Before you continue reading you should be familiar with the more general view on this topic in the FAQ-entry:
Using books, solving Go problems, playing against computers and discussing games with other players are generally accepted and encouraged. Forum discussions have shown that many (possibly all) players here do one or more of these things. For a game in play, some, all, or none of these could cause concern for some opponents, and this issue is discussed below.
Many players would consider it inappropriate to consult others or use certain aids for a game in progress. Some players do not object to this, particularly for weak players. Very few players would object to the use of books or an SGF editor whilst playing a game. Using a computer to choose your moves for you would be frowned upon by some players and would be accepted by others. Using a computer to help understand the options and then choose a move yourself is different, but some players might not accept this as reasonable.
There are some strong views about these kinds of issues. Some players would take different views if a game were ranked, unranked, or in a tournament. In an unranked teaching game you might be encouraged to seek help during play.
If you intend to use a computer or consult others about which moves to make during a game it would be polite to notify your potential opponent in advance, as they may not wish to play in those circumstances. If you have not asked about this in advance, and subsequently find you would like to use a computer or consult someone during play about possible moves, it would be considered polite by some players to ask first. If your opponent objects, some people would feel the fair way to continue play would be to do it without such help, since the opponent did not know you intended to do this when they took the game. Despite differences in opinion as to what kind of aids are legitimate to use during play (if any), there is a commonly shared view that you will not help yourself to improve if you do not understand and choose your own moves.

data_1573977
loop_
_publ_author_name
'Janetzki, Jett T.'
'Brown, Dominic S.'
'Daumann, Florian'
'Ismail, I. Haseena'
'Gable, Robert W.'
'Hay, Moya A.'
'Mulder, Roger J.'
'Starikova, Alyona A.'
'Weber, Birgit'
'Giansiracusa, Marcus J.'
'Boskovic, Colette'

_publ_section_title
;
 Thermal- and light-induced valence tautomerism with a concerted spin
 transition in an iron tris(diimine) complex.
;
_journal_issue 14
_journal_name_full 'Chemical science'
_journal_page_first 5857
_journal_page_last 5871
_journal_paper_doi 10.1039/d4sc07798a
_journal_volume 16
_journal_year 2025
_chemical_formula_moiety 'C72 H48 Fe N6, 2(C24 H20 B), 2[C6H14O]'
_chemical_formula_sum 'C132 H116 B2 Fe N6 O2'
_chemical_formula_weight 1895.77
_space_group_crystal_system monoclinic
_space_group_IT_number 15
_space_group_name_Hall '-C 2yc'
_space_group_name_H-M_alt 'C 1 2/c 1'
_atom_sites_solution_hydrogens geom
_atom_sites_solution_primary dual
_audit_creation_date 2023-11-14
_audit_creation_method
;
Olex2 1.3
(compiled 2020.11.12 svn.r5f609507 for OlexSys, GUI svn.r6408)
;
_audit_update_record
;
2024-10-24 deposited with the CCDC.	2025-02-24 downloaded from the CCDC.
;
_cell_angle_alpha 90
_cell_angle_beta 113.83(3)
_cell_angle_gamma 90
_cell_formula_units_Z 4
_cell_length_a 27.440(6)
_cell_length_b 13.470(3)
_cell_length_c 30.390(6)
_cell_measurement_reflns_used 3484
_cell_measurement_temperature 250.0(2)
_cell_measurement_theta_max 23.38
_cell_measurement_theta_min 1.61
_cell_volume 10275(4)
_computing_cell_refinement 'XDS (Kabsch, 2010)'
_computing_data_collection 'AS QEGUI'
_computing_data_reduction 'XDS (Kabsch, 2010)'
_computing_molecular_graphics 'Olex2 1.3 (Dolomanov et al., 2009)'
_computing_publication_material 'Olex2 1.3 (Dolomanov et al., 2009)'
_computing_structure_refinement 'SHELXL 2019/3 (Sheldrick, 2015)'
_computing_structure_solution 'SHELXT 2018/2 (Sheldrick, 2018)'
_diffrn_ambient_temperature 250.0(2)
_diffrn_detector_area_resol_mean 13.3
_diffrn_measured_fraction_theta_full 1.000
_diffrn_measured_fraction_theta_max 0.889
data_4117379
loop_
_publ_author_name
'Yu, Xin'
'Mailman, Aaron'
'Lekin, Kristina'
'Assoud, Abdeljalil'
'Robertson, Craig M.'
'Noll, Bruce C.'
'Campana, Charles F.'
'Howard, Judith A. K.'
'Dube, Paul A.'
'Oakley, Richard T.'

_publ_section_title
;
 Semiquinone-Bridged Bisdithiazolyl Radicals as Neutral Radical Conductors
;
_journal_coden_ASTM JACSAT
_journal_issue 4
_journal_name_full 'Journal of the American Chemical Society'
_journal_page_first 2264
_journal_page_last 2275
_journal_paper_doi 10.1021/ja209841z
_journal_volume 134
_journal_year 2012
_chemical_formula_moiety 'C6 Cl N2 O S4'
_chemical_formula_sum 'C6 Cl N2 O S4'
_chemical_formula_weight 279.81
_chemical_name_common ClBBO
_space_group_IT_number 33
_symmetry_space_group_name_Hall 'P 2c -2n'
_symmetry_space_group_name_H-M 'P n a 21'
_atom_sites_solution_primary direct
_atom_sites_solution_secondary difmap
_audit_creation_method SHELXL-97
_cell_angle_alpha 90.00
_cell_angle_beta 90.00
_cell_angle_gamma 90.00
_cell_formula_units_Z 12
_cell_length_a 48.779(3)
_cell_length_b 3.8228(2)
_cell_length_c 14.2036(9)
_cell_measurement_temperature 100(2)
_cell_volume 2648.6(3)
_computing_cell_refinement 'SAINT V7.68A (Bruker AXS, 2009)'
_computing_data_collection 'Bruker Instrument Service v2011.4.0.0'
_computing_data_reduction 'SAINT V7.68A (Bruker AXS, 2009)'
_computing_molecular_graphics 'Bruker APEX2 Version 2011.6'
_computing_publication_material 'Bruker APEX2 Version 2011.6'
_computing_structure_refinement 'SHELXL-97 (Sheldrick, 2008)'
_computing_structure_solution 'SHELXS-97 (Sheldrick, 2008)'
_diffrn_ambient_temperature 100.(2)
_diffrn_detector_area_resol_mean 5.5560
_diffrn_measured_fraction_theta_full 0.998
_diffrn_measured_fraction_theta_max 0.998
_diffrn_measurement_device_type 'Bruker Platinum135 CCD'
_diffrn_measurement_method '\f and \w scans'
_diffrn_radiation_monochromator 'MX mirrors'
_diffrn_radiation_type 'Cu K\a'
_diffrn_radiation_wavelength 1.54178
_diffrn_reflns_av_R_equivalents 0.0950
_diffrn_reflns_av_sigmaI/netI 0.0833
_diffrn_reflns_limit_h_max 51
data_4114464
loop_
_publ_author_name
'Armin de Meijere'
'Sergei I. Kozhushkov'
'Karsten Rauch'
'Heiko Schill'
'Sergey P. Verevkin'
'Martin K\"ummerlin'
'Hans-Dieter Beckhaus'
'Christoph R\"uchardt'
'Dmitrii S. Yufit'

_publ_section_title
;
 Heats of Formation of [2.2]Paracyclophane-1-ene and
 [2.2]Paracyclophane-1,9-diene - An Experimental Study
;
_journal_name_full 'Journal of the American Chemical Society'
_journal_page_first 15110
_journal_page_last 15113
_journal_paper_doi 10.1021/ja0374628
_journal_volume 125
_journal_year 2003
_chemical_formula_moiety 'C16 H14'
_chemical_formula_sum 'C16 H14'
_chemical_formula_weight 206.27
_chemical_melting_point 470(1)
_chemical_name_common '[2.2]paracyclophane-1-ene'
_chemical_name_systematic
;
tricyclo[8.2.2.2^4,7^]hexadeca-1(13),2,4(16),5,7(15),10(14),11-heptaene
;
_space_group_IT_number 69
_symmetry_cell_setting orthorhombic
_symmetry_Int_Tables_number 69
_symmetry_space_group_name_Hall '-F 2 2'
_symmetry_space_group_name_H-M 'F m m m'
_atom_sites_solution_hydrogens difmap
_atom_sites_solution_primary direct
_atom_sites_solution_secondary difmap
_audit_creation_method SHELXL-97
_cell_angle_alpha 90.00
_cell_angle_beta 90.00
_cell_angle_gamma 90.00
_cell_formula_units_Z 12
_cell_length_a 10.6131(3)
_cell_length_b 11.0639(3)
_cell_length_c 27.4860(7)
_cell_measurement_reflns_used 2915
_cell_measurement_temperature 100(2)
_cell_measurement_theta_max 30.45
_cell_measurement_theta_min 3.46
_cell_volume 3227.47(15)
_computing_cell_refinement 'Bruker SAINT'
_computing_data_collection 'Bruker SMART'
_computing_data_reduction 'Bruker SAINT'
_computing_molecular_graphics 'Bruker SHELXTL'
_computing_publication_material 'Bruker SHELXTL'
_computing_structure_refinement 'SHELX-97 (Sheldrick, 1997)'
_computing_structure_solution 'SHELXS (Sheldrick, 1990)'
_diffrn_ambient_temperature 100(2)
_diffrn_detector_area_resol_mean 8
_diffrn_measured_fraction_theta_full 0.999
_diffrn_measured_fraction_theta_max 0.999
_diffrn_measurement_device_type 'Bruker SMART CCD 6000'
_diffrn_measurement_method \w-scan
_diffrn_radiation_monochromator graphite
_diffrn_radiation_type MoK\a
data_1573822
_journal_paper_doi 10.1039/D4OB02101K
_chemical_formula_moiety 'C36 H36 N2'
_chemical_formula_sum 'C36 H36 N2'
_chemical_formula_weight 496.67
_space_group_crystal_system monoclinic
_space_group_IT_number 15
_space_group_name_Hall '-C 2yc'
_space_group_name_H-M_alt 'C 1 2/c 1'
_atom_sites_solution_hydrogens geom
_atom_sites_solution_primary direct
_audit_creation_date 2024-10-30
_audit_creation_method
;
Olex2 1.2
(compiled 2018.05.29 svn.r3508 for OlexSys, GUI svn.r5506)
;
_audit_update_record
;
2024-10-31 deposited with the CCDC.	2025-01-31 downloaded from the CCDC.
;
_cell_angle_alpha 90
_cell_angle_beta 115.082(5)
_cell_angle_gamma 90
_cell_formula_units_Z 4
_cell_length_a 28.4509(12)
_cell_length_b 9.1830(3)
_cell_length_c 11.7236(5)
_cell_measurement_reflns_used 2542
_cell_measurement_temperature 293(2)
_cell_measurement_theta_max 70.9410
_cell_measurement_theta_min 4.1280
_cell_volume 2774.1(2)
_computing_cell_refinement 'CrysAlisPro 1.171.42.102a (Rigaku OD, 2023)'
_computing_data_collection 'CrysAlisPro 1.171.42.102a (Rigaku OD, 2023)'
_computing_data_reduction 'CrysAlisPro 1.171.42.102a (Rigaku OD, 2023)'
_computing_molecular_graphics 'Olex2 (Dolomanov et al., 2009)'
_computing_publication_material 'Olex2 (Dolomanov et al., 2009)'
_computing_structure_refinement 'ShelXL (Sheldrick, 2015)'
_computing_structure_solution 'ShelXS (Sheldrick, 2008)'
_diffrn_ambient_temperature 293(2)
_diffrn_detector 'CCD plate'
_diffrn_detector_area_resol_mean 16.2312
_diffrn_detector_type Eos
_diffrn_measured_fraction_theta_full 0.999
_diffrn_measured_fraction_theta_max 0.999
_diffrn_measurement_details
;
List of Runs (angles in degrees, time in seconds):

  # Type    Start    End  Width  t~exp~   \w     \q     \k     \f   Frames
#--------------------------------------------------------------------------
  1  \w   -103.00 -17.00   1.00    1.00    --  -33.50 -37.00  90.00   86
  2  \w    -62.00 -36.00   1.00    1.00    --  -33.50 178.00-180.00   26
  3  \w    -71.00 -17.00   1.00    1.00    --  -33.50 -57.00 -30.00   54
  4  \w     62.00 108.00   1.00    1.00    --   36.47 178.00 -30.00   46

Much of this is about custom and practice, culture, and what individual players feel is reasonable.
However, in the interest of fair play we ask you to follow what is outlined in
and if you want to derive from that, to reach an agreement on different rules with your opponents before starting your game.
Some players choose to put entries in their Bios to indicate what kinds of aids they use and what their expectations of other players are in this regard.
If you find this topic to be of interest, you may wish to look at some of the debates in the Forum, listed at the following URL, and on the page to which the link refers: